Here's how Caruana summarized it later:

I thought I was basically running away with it, but then I started to choke game after game.

After a draw, Abdusattorov won game after game after game after game—the last three of the segment. The very last one ended with a deadly attack on the dark squares after the cruncher 37.Rg5!

The segment ended with just a one-point lead for Caruana.

1+1: Caruana 5-3 Abdusattorov

Abdusattorov's 3-game winning streak from the 3+1 games extended to a 5-game streak as he won the first two 1-minute games, but the reigning U.S. champion was able to stop the bleeding and take over the reigns once again in the second half.

Every single one of the eight games played in this segment was decisive. Abdusattorov continued his impressive streak even when the position on the board didn't suit him.

Caruana was completely winning in the first game up a full piece with play against a weak king. Take a look for yourself below.

You may have also noticed that both players combined had fewer than six seconds. The evaluation bar swung up and down, and Abdusattorov won the time scramble.

"He's lost his marbles!" said Rensch as Hambleton exclaimed, "Who's walking into what here?! This is madness!"

After the Uzbek talent won yet another game, making it five and taking the lead, it looked like he might really turn the match around.

That's when Caruana won five of the last six games in the segment. The tactic to finish Game 3 was the opening salvo to the anti-comeback comeback.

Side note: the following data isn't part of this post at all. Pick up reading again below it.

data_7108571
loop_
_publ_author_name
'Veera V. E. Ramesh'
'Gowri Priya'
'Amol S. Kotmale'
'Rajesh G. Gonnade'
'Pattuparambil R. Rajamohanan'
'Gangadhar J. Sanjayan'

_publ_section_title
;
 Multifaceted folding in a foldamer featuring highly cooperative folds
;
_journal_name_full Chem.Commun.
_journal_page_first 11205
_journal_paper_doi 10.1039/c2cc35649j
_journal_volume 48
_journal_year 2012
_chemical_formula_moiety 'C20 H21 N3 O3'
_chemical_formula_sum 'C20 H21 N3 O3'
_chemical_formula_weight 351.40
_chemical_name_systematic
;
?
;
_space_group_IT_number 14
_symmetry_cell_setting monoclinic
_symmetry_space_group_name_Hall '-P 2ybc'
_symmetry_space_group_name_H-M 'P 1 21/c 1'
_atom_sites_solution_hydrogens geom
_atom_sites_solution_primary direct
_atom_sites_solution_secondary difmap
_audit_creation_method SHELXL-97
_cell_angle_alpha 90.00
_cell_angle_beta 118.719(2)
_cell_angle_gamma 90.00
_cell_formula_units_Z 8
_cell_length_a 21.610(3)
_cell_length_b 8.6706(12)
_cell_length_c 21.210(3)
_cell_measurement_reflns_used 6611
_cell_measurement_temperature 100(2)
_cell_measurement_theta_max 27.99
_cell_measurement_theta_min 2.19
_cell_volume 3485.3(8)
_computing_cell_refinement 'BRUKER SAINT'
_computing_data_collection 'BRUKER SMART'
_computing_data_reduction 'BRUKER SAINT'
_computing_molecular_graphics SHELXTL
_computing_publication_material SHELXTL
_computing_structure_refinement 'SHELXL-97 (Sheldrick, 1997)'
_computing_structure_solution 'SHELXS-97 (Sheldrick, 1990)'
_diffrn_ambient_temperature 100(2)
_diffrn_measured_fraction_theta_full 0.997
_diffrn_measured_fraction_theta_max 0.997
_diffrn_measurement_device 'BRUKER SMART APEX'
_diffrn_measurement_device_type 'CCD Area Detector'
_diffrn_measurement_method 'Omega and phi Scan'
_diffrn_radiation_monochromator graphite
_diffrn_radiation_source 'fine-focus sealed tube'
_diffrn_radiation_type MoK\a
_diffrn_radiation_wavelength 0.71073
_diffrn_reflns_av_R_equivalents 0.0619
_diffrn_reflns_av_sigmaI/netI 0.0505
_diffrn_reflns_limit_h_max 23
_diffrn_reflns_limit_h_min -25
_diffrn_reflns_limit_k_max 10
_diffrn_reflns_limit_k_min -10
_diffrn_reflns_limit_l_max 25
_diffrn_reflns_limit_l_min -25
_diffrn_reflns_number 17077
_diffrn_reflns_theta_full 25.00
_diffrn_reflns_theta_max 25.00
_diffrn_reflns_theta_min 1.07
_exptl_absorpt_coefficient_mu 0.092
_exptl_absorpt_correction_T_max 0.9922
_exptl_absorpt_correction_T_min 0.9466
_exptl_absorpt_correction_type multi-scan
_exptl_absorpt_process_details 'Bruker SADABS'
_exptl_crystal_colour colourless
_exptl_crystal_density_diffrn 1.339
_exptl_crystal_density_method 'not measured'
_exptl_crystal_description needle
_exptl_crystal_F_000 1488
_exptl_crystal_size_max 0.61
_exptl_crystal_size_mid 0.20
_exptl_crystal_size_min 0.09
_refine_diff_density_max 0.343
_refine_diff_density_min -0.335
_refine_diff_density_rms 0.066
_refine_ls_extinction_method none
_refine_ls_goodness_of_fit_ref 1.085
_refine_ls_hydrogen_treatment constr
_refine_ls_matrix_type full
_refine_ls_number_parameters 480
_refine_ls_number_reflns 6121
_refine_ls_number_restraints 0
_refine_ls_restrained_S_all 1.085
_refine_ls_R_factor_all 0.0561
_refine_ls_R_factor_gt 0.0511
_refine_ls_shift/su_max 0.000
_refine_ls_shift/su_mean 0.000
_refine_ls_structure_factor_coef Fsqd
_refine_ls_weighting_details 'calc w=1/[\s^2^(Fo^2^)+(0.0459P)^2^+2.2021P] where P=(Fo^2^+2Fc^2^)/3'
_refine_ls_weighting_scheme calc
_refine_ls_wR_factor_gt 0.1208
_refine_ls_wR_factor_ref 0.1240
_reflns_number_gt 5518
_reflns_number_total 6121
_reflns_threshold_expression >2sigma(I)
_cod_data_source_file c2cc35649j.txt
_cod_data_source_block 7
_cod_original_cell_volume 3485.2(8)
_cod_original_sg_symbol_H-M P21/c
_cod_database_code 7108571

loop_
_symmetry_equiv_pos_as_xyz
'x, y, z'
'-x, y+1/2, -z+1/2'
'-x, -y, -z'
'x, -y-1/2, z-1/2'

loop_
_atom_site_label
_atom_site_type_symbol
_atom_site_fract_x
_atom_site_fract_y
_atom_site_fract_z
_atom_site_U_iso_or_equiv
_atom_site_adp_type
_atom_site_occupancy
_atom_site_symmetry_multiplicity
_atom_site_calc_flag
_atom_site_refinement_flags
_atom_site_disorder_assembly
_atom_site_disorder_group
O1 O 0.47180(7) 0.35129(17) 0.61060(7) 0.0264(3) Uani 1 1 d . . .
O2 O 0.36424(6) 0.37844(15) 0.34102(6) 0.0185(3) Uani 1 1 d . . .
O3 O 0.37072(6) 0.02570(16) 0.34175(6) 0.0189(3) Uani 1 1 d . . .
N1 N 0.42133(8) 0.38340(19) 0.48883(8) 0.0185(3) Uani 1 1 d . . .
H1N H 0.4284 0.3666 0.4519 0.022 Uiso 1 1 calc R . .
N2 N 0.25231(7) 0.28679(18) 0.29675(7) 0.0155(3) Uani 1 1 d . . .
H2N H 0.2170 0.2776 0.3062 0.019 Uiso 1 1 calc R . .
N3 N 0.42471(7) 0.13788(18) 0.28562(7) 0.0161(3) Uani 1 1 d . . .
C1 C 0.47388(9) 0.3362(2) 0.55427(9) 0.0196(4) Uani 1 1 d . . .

Can you find it?

Nobody said all the games were going to be pretty. It's bullet chess, after all. At one point, both players missed there was a hanging queen on e2, prompting Hambleton to quip: "They're not on the right page, but they're on the same page!"

In the last two minutes, Abdusattorov was down by two points. If he'd won on demand, he would have had a shot at leveling the score in one final game. He did reach a winning position, in fact, but blundered into a clever tactic that lost his rook and the match.

Caruana joined the broadcast for an interview and mentioned how the SCC matches seem to usually be decided in the bullet segment no matter the score in the blitz.

He named players like Carlsen, Nakamura and Alireza Firouzja who are fantastic at playing at a high level with little time on the clock. About himself, a little self-deprecatingly, he added:

Sometimes I can scrape my way out of trouble, but purely by luck... For me, the main task is not to flag!

He called the upcoming match against Nakamura "a very tough match, I won't sugarcoat it." No player besides Carlsen or Nakamura has ever won the SCC.

Fabiano shared an anecdote from Sunday. After the Champions Showdown 9LX concluded in St. Louis, he observed Nakamura playing against Ray Robson with odds of about 35 seconds against one minute, over the board. 

He concluded the anecdote:

In terms of bullet, he really is a monster. But I'll do my best.

Caruana advances while also making $4,687.50. Abdusattorov earns $1,312.50 of the split prize by win percentage.

The Speed Chess Championship continues Tuesday, September 12th, with two more matches. First MVL vs. Gukesh at 7:30am ET/13:30 CEST/5pm IST, and then Carlsen vs. Vidit at 12pm ET/18:00 CEST/9:30pm IST.

See also

Firouzja underpromotes to knight to win thriller